Over the summer teachers got to work.
Many of our schools offered us valuable training seminars, but those weren’t enough.
Every single teacher I know, including myself, sought out even more online classes and workshops about online teaching and technology.
We devoured any content we could get our hands on about how to make distance learning an engaging, inspiring experience.
All summer we read, watched videos, made notes.
We set up practice Zoom calls with one another to test out ideas.
For the past three months instructors everywhere have devoted our lives to mastering virtual pedagogy.
We planned lessons, shared ideas, made Facebook groups and Pinterest boards, and we did everything on our own time without getting paid for it.
For me, this learning breathed new life into how I approached my classes.
I hadn’t felt this passionate and excited since I was in college.
The circumstances sucked, but I, along with teachers everywhere, was on a mission. We couldn’t let these kids down, and we wouldn’t.
Luckily, I had signed up to teach two summer school classes with a total of about 60 students. There I got to try out my new skills, and I’m pleased to report I had great success.
Students were learning and engaging with the material. They liked the technology and the flexibility it offered.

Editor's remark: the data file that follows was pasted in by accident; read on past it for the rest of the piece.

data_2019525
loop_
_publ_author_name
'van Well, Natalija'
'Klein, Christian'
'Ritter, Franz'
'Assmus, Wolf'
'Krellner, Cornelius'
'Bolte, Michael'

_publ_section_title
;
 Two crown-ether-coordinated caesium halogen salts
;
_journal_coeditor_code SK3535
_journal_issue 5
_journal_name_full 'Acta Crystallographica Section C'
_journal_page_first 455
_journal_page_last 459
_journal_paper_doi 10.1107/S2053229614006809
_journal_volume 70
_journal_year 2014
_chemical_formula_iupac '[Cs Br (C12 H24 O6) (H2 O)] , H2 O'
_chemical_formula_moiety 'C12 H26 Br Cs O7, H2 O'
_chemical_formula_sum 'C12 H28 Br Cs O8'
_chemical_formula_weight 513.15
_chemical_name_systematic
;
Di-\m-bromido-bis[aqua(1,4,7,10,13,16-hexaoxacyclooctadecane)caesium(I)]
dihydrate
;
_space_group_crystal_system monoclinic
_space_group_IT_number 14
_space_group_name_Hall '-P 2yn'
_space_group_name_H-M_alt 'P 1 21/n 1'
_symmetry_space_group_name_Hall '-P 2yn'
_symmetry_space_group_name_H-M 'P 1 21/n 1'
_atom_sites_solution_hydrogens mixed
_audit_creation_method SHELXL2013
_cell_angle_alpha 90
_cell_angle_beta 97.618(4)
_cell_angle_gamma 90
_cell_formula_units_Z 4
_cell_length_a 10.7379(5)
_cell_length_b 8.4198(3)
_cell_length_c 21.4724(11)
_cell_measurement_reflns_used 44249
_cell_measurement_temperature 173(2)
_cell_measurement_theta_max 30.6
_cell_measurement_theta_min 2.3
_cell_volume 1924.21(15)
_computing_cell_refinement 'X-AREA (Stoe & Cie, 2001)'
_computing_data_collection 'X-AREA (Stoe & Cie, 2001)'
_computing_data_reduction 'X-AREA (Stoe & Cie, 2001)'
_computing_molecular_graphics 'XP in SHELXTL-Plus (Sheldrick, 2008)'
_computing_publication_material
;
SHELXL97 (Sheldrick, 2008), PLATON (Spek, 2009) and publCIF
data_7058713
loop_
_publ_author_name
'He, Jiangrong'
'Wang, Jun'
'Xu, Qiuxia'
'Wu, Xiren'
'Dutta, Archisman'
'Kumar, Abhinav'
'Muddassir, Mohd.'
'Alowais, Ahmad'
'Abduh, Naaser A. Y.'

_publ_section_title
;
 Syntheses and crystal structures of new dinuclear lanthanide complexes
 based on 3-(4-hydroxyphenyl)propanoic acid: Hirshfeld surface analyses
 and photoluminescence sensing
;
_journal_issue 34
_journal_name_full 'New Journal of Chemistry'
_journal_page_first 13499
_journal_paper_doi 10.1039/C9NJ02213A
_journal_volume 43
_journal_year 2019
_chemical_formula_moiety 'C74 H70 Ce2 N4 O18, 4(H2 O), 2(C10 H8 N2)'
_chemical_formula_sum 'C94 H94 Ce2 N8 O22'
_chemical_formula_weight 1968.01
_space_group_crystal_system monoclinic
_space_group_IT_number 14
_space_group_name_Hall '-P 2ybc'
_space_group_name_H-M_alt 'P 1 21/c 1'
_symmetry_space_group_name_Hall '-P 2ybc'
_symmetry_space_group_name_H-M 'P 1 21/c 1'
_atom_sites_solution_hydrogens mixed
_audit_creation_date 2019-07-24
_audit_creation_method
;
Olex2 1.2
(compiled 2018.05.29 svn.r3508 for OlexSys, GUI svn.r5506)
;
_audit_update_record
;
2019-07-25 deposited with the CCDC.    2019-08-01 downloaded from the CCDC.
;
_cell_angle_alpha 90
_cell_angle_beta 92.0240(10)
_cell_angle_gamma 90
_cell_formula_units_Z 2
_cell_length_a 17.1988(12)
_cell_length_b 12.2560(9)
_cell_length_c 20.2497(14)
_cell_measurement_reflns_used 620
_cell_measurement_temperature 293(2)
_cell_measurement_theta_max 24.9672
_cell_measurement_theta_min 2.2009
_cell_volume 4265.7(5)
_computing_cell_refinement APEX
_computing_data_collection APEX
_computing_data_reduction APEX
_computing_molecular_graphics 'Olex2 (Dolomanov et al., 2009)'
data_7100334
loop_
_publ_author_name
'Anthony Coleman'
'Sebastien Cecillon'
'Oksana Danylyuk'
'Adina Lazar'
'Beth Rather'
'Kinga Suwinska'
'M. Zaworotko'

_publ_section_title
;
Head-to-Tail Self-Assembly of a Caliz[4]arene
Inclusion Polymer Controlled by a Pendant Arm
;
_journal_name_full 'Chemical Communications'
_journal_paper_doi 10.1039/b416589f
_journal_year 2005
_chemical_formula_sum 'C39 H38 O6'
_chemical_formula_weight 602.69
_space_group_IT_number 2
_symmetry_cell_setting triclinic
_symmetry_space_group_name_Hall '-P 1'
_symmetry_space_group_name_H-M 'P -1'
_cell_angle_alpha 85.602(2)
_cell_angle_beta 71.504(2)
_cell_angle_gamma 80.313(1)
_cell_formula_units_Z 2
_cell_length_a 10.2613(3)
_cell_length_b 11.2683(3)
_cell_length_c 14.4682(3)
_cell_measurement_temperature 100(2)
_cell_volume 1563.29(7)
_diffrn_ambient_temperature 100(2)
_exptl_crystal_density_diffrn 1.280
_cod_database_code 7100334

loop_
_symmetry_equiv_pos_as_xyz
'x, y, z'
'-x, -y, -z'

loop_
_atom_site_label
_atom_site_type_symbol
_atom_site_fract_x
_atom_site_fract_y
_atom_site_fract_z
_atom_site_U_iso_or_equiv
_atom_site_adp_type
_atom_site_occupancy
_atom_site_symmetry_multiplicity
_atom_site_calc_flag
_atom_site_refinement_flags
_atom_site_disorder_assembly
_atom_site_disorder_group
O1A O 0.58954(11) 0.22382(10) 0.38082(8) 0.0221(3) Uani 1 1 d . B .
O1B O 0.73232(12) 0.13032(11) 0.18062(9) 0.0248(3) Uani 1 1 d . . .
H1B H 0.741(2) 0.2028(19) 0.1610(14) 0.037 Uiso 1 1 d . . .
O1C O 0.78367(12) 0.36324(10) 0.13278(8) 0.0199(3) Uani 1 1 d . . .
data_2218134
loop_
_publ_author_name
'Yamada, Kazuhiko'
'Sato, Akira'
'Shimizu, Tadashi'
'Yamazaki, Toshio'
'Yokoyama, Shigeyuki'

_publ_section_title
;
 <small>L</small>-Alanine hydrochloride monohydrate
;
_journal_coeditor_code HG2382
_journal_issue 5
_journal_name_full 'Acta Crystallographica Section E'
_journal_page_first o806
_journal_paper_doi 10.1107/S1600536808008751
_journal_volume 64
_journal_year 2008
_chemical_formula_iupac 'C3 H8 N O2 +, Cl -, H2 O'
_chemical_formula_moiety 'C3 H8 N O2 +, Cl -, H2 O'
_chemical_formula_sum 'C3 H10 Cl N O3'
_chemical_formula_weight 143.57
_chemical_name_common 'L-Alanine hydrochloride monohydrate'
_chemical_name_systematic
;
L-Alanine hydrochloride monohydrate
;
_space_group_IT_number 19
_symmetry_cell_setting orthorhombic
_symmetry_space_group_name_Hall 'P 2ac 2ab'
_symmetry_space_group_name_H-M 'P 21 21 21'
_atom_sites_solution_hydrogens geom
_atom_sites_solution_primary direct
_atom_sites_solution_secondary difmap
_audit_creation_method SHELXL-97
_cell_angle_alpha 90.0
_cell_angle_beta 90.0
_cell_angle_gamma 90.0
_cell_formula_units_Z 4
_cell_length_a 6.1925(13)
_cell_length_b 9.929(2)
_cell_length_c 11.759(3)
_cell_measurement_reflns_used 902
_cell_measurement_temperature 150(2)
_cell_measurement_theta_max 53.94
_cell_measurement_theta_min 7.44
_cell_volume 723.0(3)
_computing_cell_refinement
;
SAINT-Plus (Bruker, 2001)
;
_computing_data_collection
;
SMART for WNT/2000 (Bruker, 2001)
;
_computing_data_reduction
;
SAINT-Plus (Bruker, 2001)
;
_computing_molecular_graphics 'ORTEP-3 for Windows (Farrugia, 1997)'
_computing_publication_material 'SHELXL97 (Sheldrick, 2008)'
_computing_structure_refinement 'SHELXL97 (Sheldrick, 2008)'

Students were more open to learning when they were comfortable and safe at home.
My confidence as a teacher was boosted from my research and practice, and it showed.
I was able to offer my students all the materials and activities we cherished from my in-person classroom, only in fun new ways.
Assessments and feedback proved that not only were these kids showing up and learning, but that they were doing better than they had in the traditional setting. It was amazing!
Shy kids suddenly participated.
Students could review the materials better because classes were recorded for them.
They loved asking questions via chat and having my answers in writing.
Zoom office hours allowed me to communicate and reach struggling students in a more tangible way.
Neat new technology features allowed students more room for imagination, and lots of them created unique, multi-media assignments, the possibilities of which hadn’t occurred to them before.
Distance learning opened up new opportunities and redefined the boundaries of what education can mean, and that’s a great thing.
Sometimes we find ourselves in situations that we did not sign up for.
I never imagined I would be teaching from a corner of my living room, but we have to make the best of things.
Teachers this summer understood that we needed to model resilience, flexibility, and creative problem-solving to our students in a time of strife, and now that’s school’s starting, we’re doing it.
Like parents, we know kids are suffering and we want to be our absolute best for them.
Last winter, everyone was caught off guard, but now at the beginning of a new school year, we’ve had months to prepare.
We educators want parents to know that we won’t let them down. This isn’t easy for anyone, but we’re going to get through it together.